The experiences of deaf people on becoming and being qualified mental health nurses: A narrative exploration
Sharples, N 2011, The experiences of deaf people on becoming and being qualified mental health nurses: A narrative exploration , PhD thesis, University of Salford.
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Historically Deaf people have been denied access to professional nurse education due to communication and ideological barriers. The aim of the research was to understand the experiences of the first Deaf qualified nurses before they entered the Pre-registration Diploma in Nursing Programme, during the programme and after the programme as they progressed into nursing roles. Throughout the thesis the tradition of big D/deaf and small d/deaf will be used to identify the community versus the socio-medical perspective. The purpose of the research was to gather the nurses' thoughts and feelings about their experiences and to analyse these using thematic analysis within a narrative interpretive tradition against a backdrop of Habermas' critical theory and Freire's critical pedagogy. By drawing out significant themes to structure a deeper understanding of the nurses' unique positions, a model for inclusive education practice was created to support deaf people and people from minority groups into the nursing profession. The signed narratives were video recorded and interpreted into written English transcripts which were then analysed to discover the underlying themes using Boyatzis' thematic analysis model. The findings are set against an historical and contemporary setting of deaf people in Western society, their experiences of education, health and employment. These unique findings illustrate the significance of an accessible language environment for the nurses, the role of the organisation in ensuring access for the nurses and the impact that barriers to education or the clinical environment have on the women. The implications for education and practice address the need to analyse the workforce required in deaf services, to scrutinize the access provided for deaf people, to develop the cultural competence skills of the workforce, enhance the use of additional support mechanisms, generate accessible communities of practice and to use the deaf nurses' own ideas and perspectives to develop accessible provision.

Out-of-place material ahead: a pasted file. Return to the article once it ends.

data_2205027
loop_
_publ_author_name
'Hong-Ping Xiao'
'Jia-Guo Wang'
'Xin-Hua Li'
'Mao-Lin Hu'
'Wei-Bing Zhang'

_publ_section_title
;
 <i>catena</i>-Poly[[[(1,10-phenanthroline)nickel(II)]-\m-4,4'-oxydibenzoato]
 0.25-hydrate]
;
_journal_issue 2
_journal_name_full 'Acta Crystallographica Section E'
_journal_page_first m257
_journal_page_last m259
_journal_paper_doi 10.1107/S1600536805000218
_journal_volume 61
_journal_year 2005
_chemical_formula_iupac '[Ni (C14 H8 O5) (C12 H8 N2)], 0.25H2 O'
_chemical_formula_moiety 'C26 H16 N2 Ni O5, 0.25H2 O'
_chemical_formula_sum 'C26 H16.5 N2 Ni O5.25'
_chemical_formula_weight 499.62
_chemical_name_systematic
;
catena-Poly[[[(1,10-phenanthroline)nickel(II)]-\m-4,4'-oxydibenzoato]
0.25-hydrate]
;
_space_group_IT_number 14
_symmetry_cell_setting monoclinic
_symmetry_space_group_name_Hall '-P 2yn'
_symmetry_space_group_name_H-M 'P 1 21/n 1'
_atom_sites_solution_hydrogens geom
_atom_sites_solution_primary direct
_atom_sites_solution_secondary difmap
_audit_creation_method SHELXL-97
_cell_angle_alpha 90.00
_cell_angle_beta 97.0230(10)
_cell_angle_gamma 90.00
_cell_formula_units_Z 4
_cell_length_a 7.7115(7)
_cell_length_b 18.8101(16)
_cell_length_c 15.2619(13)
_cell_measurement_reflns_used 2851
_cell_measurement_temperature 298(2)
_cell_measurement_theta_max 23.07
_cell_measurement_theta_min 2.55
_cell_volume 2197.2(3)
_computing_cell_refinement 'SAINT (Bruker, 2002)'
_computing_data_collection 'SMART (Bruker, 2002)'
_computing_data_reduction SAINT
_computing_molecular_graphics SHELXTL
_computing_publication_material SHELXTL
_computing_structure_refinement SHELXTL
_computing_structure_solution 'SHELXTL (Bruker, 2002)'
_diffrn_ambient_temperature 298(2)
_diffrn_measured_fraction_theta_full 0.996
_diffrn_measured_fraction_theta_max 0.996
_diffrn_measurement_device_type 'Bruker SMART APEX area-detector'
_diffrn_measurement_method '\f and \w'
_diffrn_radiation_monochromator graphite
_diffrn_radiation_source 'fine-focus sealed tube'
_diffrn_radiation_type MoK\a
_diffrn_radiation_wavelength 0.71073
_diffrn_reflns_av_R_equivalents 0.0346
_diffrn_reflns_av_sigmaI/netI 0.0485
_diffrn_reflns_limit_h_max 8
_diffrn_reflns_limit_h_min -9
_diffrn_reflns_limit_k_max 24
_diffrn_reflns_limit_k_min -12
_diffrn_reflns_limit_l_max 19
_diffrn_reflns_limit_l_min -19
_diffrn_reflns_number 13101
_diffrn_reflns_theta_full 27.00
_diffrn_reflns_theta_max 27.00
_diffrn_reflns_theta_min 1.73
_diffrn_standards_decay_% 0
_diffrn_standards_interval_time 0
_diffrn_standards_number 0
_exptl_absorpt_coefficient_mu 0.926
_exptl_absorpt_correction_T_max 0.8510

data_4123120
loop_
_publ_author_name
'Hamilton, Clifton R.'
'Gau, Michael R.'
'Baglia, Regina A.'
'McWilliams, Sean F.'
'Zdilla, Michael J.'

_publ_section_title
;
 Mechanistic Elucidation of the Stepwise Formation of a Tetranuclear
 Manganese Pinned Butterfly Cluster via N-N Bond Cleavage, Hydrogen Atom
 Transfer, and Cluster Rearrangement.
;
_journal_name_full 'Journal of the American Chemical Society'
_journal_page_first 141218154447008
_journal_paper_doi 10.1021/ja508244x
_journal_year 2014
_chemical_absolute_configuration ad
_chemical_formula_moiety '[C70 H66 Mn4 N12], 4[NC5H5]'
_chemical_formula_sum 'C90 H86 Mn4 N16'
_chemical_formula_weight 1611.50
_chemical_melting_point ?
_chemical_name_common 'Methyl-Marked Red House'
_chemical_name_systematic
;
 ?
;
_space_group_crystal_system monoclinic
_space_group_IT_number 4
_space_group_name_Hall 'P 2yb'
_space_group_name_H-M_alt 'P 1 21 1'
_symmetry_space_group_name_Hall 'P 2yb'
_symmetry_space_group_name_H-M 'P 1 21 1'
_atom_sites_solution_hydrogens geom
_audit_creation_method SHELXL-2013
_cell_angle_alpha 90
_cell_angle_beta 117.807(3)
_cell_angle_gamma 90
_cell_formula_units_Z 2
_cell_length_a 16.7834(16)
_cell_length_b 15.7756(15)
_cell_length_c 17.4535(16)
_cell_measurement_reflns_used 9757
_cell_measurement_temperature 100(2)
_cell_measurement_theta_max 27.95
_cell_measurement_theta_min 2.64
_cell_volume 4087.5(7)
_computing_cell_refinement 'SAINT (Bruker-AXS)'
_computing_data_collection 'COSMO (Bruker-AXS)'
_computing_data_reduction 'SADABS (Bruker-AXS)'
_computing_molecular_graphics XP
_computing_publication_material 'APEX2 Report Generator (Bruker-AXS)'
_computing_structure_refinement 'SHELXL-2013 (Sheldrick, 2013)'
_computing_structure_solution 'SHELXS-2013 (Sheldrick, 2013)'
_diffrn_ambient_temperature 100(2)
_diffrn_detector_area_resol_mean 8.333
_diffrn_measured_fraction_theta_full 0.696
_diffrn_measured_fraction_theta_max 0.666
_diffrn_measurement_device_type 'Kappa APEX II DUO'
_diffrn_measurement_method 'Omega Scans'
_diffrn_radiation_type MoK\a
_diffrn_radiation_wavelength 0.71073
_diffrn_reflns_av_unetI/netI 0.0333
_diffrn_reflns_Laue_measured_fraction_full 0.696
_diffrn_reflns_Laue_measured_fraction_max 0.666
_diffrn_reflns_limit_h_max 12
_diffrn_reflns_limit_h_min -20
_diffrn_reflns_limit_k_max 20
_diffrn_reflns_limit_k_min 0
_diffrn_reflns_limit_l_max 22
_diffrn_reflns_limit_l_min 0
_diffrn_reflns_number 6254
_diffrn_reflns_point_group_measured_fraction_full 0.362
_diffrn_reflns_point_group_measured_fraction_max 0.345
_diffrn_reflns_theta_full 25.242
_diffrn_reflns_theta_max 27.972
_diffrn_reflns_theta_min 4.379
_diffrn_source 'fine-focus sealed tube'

|Item Type:||Thesis (PhD)|
|Contributors:||Hollands, K (Supervisor)|
|Schools:||Schools > School of Nursing, Midwifery, Social Work & Social Sciences|
|Depositing User:||Institutional Repository|
|Date Deposited:||03 Oct 2012 13:34|
|Last Modified:||29 Jun 2016 09:08|
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